Meeting the public sector risk management challenge

Meeting the public sector risk management challenge

Monitoring policy and clarifying responsibilities are critical factors

1000

Partner, KPMG LLP

KPMG in Canada

Contact

Related content

Risk management, public sector, board of directors

Risk identification and management is a critical function of audit committees (ACs) across Canada for virtually all types of organizations. When it comes to the public sector, however, risk must be understood and framed differently than in public or larger private companies, as should the way ACs approach and manage it.

AC members are often first appointed to a public sector audit committee as a result of their governance or management experience in the private sector. Translating that skill set to the public sector, however, typically requires a very different way of looking at risk—one that may not be immediately intuitive.

For those without public sector management or board/AC experience, the shift from private sector priorities and risk concepts can be confusing. The focus is no longer primarily on selling goods and services for maximum revenue at the least cost (i.e., maximizing shareholder value), but rather on delivering service to the public and fulfilling the entity’s mandate in the most effective and efficient way possible (maximizing stakeholder value using scarce resources). It’s a very different way of looking at an organization’s operations, and it changes the way AC members must consider risks as well.

 

How is risk different in the public and private sectors?

There are a number of areas where risk factors and focus diverge between the private and public sectors, including:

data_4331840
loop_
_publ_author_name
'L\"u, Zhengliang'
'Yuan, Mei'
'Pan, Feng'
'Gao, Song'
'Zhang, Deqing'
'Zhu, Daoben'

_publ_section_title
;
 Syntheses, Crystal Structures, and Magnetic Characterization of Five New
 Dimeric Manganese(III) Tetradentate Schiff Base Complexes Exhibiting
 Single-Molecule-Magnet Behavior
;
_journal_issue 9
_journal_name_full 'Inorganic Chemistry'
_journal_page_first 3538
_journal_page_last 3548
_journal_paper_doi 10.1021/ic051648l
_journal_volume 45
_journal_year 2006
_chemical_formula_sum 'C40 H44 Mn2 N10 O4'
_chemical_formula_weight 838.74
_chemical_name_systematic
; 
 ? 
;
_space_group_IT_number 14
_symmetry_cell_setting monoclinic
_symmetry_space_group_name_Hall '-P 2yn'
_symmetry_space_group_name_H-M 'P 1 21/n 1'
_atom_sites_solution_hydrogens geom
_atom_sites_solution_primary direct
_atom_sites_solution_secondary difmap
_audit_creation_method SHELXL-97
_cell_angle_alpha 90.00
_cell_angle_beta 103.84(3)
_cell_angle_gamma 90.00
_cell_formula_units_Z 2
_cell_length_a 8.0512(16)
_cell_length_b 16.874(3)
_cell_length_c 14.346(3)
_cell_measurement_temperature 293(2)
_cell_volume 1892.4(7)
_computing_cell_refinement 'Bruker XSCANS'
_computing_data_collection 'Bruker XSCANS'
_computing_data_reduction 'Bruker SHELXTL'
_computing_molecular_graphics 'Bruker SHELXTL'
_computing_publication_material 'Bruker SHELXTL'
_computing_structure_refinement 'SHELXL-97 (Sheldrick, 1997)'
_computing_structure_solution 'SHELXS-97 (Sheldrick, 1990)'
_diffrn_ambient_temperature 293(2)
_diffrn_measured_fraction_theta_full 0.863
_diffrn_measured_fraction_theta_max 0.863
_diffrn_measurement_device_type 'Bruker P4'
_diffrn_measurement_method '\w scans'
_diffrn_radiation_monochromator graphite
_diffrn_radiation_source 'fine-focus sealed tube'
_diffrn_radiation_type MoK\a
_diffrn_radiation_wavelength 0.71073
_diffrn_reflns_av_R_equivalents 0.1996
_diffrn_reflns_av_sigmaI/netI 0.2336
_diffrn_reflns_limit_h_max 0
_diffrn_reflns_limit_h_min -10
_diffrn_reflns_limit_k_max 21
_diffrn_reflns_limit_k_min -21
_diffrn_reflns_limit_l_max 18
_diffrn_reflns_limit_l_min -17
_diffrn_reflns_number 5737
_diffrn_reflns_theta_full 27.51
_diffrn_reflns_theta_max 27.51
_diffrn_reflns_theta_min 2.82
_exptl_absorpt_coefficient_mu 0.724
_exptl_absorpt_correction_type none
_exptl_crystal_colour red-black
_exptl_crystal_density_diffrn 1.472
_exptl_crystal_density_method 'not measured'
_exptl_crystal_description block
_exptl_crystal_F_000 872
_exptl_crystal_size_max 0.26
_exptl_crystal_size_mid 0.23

• Focus of the risk register—Private sector risk registers often focus primarily on threats to revenue generation and cost containment. While there may be some commonality, a public sector organization’s risk register will typically focus on threats that, if not addressed, will impact the organization’s ability to deliver on its mandate in a cost-effective manner. It will also likely be focused on risks arising from government policy changes. A public or private company might monitor those risks, but would be unlikely to significantly alter corporate strategy as a result, while public sector activities can be significantly altered or even halted when policy changes.
  • Cyber security—Private sector corporations are primarily concerned with the potential impact on competitive edge through loss of corporate assets, trade secrets and other proprietary information to cybercrime, while the public sector must consider reputational risk and protecting stakeholders (students, patients, citizens, taxpayers) from unauthorized access to information. While such loss is important to the private sector as well, for the public sector—where often one can’t simply switch providers when trust wanes—the political fallout of cyber breaches can be devastating.